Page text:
I wonder if I would have this same problem if I installdd the SATA HD inside the computer case as a secondary drive? I hope not.


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#15
March 27, 2013 at 12:39:27
That's odd. An eSATA drive is essentially just a SATA drive outside the case. You might have to change the boot sequence to allow for the new drive, but if you can't find it in the BIOS you can't do that. The only things I can think are:

1. A dud cable.
2. Inadequate power to the drive (does it spin?).
3. That there is some switch on the external casing to select USB or eSATA.

Any of those could cause the drive to work as USB but not eSATA. I have a similar setup and it just works (and eSATA certainly provides a good speed increase over USB2). You could try installing it internally. Again (with a check of the boot sequence) it should just work, but you will still probably have to assign a drive letter with Disk Management.


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#16
March 27, 2013 at 12:42:47
1. A dud cable. maybe
2. Inadequate power to the drive (does it spin?). the drive spins
3. That there is some switch on the external casing to select USB or eSATA. nope.

I will try a new eSATA cable next.


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#17
March 27, 2013 at 16:17:53
Okay, I see you are not using a eSATA controller card you are just using a backplane like this http://www.addonics.com/faq/images/...

If you have a Dell, You may want to go into the BIOS and make sure that the SATA ports that you are using are turned on.


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#18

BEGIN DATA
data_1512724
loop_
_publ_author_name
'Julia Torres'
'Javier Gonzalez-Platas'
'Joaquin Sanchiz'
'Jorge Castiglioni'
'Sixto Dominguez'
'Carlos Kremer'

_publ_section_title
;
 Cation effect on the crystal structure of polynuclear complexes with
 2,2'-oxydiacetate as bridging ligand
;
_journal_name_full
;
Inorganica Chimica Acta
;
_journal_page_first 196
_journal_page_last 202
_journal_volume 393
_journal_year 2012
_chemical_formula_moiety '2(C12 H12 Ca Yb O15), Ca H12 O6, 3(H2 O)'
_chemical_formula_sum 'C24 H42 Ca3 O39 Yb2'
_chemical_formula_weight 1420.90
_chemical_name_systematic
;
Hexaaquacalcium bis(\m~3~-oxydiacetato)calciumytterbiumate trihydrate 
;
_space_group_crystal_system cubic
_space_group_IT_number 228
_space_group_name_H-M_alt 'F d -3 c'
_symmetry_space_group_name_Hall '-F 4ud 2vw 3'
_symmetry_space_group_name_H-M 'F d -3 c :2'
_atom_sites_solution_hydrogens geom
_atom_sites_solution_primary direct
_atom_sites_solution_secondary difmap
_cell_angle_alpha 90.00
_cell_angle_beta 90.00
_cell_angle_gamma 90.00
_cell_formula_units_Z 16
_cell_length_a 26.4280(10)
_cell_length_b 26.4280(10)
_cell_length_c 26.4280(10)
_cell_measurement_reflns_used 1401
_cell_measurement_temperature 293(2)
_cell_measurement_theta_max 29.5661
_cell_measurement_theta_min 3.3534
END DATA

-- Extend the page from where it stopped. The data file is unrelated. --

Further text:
March 27, 2013 at 18:36:30
I have a Compaq (HP). I am not sure how to go to the BIOS. I can access the CMOS. I will check the internet for some BIOS adjusting instructions on how to turn on the SATA ports.. Thanks for the clue.

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#19
March 27, 2013 at 19:11:34
✔ Best Answer
I think I found the answer to my problem on another tech web site:
"The root of the problem is that the "converter" you have that came free with the external drive is a connection "converter" only. That is, it simply allows you to connect an eSATA cable to a plain SATA port. The standards for eSATA have several extra features that plain regular SATA does not. Among those are support for "Hot Swap" and support for longer cable lengths. Now it happens that some of the recent SATA chip and BIOS makers used for mobos actually add these features to "normal" SATA ports, but not always because it is NOT required in the SATA standard. So users of these adapters can get their eSATA units to work just fine with those systems. However, if your internal SATA port never had Hot Swap support, no "converter" is going to do that for you. You can live with what you have and do what you've been doing. Or, you can buy a proper eSATA port controller that mounts in a PCIe x1 or higher slot and gives you a TRUE eSATA port with all the features required by that standard."
So, I have the wrong eSATA adapter. I need an eSATA port controller that mounts in a PCIe x1 or higher slot. Or, I can use the USB connectors. Oh well....